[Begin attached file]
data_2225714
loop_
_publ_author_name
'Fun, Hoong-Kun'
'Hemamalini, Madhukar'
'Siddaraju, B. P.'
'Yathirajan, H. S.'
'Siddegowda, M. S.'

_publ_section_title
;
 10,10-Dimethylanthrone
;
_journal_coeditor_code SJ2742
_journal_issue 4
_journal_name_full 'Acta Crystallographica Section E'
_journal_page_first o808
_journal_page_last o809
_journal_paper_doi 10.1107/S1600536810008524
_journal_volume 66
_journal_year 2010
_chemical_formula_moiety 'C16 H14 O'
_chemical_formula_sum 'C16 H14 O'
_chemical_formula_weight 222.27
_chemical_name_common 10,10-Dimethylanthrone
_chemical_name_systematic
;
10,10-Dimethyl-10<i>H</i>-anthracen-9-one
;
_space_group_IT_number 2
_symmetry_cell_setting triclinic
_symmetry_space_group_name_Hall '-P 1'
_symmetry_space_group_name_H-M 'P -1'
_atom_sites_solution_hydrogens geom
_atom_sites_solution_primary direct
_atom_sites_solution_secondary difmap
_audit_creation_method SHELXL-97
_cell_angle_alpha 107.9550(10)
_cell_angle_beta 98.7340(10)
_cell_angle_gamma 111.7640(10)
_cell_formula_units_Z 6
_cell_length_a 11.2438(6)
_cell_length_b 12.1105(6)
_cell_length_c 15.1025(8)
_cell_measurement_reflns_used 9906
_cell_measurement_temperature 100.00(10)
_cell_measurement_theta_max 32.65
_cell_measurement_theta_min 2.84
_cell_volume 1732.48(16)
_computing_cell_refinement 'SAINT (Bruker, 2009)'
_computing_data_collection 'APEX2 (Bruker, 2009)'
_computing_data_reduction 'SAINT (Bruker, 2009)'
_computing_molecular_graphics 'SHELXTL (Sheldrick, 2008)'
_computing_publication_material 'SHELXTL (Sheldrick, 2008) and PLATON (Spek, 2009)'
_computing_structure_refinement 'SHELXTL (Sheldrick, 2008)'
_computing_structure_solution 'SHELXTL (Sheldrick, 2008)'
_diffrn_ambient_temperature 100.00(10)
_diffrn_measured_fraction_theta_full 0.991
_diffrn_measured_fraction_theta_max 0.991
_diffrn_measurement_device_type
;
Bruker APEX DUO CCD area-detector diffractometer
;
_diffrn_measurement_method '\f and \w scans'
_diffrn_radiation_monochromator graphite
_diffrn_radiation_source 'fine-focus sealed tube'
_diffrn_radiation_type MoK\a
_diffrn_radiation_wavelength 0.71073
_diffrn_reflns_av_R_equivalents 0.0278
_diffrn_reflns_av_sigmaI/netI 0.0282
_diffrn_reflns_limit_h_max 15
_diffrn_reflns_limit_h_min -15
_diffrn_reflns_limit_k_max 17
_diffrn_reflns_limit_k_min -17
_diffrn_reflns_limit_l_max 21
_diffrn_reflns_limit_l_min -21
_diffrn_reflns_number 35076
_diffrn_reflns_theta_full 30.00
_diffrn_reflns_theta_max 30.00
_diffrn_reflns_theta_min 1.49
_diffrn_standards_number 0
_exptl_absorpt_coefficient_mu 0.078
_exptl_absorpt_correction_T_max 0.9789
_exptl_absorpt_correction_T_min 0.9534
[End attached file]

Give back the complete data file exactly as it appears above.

data_2225714
loop_
_publ_author_name
'Fun, Hoong-Kun'
'Hemamalini, Madhukar'
'Siddaraju, B. P.'
'Yathirajan, H. S.'
'Siddegowda, M. S.'

_publ_section_title
;
 10,10-Dimethylanthrone
;
_journal_coeditor_code SJ2742
_journal_issue 4
_journal_name_full 'Acta Crystallographica Section E'
_journal_page_first o808
_journal_page_last o809
_journal_paper_doi 10.1107/S1600536810008524
_journal_volume 66
_journal_year 2010
_chemical_formula_moiety 'C16 H14 O'
_chemical_formula_sum 'C16 H14 O'
_chemical_formula_weight 222.27
_chemical_name_common 10,10-Dimethylanthrone
_chemical_name_systematic
;
10,10-Dimethyl-10<i>H</i>-anthracen-9-one
;
_space_group_IT_number 2
_symmetry_cell_setting triclinic
_symmetry_space_group_name_Hall '-P 1'
_symmetry_space_group_name_H-M 'P -1'
_atom_sites_solution_hydrogens geom
_atom_sites_solution_primary direct
_atom_sites_solution_secondary difmap
_audit_creation_method SHELXL-97
_cell_angle_alpha 107.9550(10)
_cell_angle_beta 98.7340(10)
_cell_angle_gamma 111.7640(10)
_cell_formula_units_Z 6
_cell_length_a 11.2438(6)
_cell_length_b 12.1105(6)
_cell_length_c 15.1025(8)
_cell_measurement_reflns_used 9906
_cell_measurement_temperature 100.00(10)
_cell_measurement_theta_max 32.65
_cell_measurement_theta_min 2.84
_cell_volume 1732.48(16)
_computing_cell_refinement 'SAINT (Bruker, 2009)'
_computing_data_collection 'APEX2 (Bruker, 2009)'
_computing_data_reduction 'SAINT (Bruker, 2009)'
_computing_molecular_graphics 'SHELXTL (Sheldrick, 2008)'
_computing_publication_material 'SHELXTL (Sheldrick, 2008) and PLATON (Spek, 2009)'
_computing_structure_refinement 'SHELXTL (Sheldrick, 2008)'
_computing_structure_solution 'SHELXTL (Sheldrick, 2008)'
_diffrn_ambient_temperature 100.00(10)
_diffrn_measured_fraction_theta_full 0.991
_diffrn_measured_fraction_theta_max 0.991
_diffrn_measurement_device_type
;
Bruker APEX DUO CCD area-detector diffractometer
;
_diffrn_measurement_method '\f and \w scans'
_diffrn_radiation_monochromator graphite
_diffrn_radiation_source 'fine-focus sealed tube'
_diffrn_radiation_type MoK\a
_diffrn_radiation_wavelength 0.71073
_diffrn_reflns_av_R_equivalents 0.0278
_diffrn_reflns_av_sigmaI/netI 0.0282
_diffrn_reflns_limit_h_max 15
_diffrn_reflns_limit_h_min -15
_diffrn_reflns_limit_k_max 17
_diffrn_reflns_limit_k_min -17
_diffrn_reflns_limit_l_max 21
_diffrn_reflns_limit_l_min -21
_diffrn_reflns_number 35076
_diffrn_reflns_theta_full 30.00
_diffrn_reflns_theta_max 30.00
_diffrn_reflns_theta_min 1.49
_diffrn_standards_number 0
_exptl_absorpt_coefficient_mu 0.078
_exptl_absorpt_correction_T_max 0.9789
_exptl_absorpt_correction_T_min 0.9534